Credit to Interscope
The first time Miriam Bryant ever tried her hand at songwriting, the, 22-year-old Swedish singer ended up creating a hit single. Called “Finders, Keepers,” the sweeping and soulful track showcased Bryant’s masterly vocals and spent more than 20 weeks on the Top 100 chart in Germany following its autumn 2012 release. Soon enough, Bryant’s powerful vocal work and passionate lyrics caught the attention of multi-platinum artist Zedd, who partnered with Bryant on a larger-than-life version of “Push Play” (a moody but shimmering song featured on her debut Scandinavian release Raised in Rain). With “Push Play” platinum in her homeland—and dozens of sold-out European shows under her belt—Bryant is now set to take over American audiences with her stunning debut EP for Interscope Records.
Both edgy and elegant, Push Play announces Bryant as a dynamic new force in the world of soul-inspired songstresses. Created in collaboration with her longtime friend and newly found songwriting partner—composer/producer/engineer Victor Rådström—the EP supercharges its soaring arrangements with high-drama strings and piano-driven melodies. And while Push Play also boasts plenty of hypnotic electro effects, Bryant’s boldly confessional lyrics and urgent yet dreamy vocal delivery stand as the centerpiece of each song.
Throughout Push Play, Bryant’s smoldering vocals twist heartbreak into something gorgeous and glorious like a classic soul diva. From “Raised in Rain” (a brooding piano ballad laced with sorrowful lyrics about “tired eyes and dirty minds, chasing what we left behind”) to “Alone Isn’t Lonely” (a slow-burning, beat-powered number revealing Bryant’s incredible range) to “Bleeding Out” (an irresistible tribute to romantic self-destruction featuring girl-group-like harmonies), she upholds a raw emotionalism that’s endlessly captivating. Built on heady synth, thundering beats, and barbed lyrics like “You paint it black upon the whitest lies,” Push Play’s title track seamlessly swirls together pain and redemption. And with its graceful swell of strings, haunting imagery (“Breaking waves, changing names, crashing crystal ashtrays”), and vocals that veer from tender to growling, “Finders, Keepers” emerges as a supremely soul-stirring epic.
For Bryant, honing in on heartache was key to her quick mastery of the songwriting process. “I usually get in the mood to write when I’m feeling angry or sad or heartbroken, and I just put all those feelings directly into the song,” she says. Although she’d written poetry for years, Bryant never attempted lyrics until Rådström approached her about teaming up on songwriting for a school project in late 2011. “At first I was very scared about trying to write a song for the first time,” says Bryant. “But it ended up feeling so natural, and it didn’t take me long to feel really comfortable with it.”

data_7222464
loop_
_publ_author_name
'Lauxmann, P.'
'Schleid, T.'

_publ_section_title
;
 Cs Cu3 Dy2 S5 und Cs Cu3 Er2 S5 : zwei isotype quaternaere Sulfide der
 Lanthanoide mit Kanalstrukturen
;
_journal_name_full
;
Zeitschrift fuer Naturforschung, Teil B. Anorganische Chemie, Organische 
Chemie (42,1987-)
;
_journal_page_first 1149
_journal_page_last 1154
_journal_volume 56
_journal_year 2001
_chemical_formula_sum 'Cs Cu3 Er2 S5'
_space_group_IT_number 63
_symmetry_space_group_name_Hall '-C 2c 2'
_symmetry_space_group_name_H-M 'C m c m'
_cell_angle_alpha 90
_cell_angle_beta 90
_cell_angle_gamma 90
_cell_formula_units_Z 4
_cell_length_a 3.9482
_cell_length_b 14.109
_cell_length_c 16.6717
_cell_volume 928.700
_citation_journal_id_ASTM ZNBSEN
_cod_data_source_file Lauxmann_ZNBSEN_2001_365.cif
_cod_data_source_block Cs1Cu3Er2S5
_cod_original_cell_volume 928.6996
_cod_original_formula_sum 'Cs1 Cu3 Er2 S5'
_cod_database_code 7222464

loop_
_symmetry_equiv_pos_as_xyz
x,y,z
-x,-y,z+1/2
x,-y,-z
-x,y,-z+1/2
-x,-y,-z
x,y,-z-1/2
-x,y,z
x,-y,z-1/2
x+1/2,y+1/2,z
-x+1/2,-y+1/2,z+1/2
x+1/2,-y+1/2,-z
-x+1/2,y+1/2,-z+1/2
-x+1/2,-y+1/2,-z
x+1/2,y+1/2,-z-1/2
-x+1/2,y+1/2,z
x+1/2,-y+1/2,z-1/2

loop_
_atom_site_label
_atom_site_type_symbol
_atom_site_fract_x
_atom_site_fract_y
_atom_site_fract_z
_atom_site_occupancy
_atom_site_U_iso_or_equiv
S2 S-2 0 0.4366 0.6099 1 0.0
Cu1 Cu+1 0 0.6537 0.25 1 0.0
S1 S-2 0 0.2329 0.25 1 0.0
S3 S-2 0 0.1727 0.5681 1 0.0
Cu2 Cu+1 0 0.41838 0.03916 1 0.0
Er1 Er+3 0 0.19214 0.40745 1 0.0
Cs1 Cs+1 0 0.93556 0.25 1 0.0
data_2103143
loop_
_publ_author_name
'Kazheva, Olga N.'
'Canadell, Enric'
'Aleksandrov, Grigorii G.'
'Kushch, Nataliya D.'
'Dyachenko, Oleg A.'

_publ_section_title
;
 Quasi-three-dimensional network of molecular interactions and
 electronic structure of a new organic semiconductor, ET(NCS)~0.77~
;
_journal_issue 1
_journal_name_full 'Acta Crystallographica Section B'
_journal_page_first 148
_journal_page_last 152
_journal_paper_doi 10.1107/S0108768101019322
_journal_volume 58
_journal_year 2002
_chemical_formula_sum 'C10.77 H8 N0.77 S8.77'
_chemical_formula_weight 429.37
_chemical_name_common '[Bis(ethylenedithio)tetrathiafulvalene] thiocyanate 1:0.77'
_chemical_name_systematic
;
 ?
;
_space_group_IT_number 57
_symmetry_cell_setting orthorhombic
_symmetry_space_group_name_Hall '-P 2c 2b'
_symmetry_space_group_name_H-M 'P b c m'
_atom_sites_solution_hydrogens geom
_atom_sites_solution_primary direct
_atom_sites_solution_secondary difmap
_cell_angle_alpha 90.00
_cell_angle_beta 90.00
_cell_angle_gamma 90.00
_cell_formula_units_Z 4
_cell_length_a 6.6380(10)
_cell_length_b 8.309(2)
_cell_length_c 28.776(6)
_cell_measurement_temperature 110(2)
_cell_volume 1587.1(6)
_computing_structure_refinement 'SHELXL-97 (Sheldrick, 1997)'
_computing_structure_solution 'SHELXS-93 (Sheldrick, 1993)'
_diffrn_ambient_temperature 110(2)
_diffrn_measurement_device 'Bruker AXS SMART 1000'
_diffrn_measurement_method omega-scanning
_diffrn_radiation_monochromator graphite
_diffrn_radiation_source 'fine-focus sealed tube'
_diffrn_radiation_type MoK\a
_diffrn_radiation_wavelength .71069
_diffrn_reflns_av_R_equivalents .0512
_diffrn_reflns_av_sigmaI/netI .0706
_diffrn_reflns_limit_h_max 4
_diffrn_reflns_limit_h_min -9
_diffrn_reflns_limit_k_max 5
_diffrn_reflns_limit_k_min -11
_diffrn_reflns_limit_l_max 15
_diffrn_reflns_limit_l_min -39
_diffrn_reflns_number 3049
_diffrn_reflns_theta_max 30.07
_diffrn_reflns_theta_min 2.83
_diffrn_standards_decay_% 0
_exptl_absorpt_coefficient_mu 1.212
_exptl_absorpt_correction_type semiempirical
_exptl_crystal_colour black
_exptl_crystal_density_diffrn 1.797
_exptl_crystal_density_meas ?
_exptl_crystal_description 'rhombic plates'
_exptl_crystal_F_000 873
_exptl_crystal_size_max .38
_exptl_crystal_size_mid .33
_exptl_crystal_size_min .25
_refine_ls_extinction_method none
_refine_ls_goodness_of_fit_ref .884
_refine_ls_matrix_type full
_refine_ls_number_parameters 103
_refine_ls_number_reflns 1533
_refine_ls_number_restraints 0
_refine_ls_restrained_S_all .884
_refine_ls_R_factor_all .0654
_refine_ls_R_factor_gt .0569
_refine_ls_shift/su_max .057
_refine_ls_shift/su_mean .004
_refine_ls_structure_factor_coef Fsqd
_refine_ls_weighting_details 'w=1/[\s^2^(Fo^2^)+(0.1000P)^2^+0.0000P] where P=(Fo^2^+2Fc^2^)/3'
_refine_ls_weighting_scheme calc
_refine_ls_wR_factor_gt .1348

Despite her inexperience with songwriting, Bryant is proud to point out that she “could sing before I could talk.” Growing up as the daughter of a baker and a teacher in the Swedish city of Gothenburg, she fantasized about a career in music from a very early age. “My sister and I used to perform at home all the time, bouncing around in front of our parents during the commercial breaks when we were all watching TV,” she says. Still, Bryant suffered from stage fright that kept her from singing in front of her music class. Eventually overcoming her shyness, at age nine Bryant enrolled at a school that dedicated an hour a day to choir lessons. “The opera in Gothenburg used to borrow kids from my school,” she explains. “The first time I had a solo performance I was 10-years-old, and I was up there singing a song about a dead cat,” she adds with a laugh.
After graduating, Bryant spent a couple years studying and working in musical theater, an art form whose grandiose scope and intricate arrangements she regards as a major inspiration on her own music. But once she joined forces with Rådström, Bryant’s career gained unforeseen momentum. “We wrote ‘Finders, Keepers’ in a day, and then came up with two more songs that same weekend,” she says. “Sometimes we’d have just a track and no melody, other times I’d have a stack of lyrics that I’d go through and piece together. It’s like a little puzzle every time we write.” Creating an entire album’s worth of material in just four songwriting sessions, the duo soon recorded Raised in Rain (an album released through Bryant’s deal with a subsidiary of EMI). Along with earning considerable critical acclaim, her songs soon went on to rack up more than 14 million plays on Spotify in Scandinavia alone.
While her music obsessions range from the avant-pop of Lady Gaga to the orchestral indie-folk of Bon Iver to the electro-infused neo-soul of Florence + the Machine, Bryant makes no attempt to tap into any particular influence when dreaming up new songs. “I have lots of stories to tell, and the most important thing to me is to tell them in a way that’s honest and true to myself,” she says. Now gearing up for a late-autumn tour of German—and diving into the songwriting for her first full-length album for Interscope—Bryant notes that performing her intensely personal songs live is one of the greatest thrills of her music career so far. “I love letting go of all those demons onstage and making some kind of connection with the people in the crowd,” she says. “Even if I’m singing about something that happened ages ago, and I’m completely over it now, getting to share that feeling with even just one person in the audience always feels so special to me.”
Credit to Interscope
We will have a featured interview with Miriam next month so stay tune! Until then continue following her success as she continues to dominate the music industry. Download her EP “Push Play“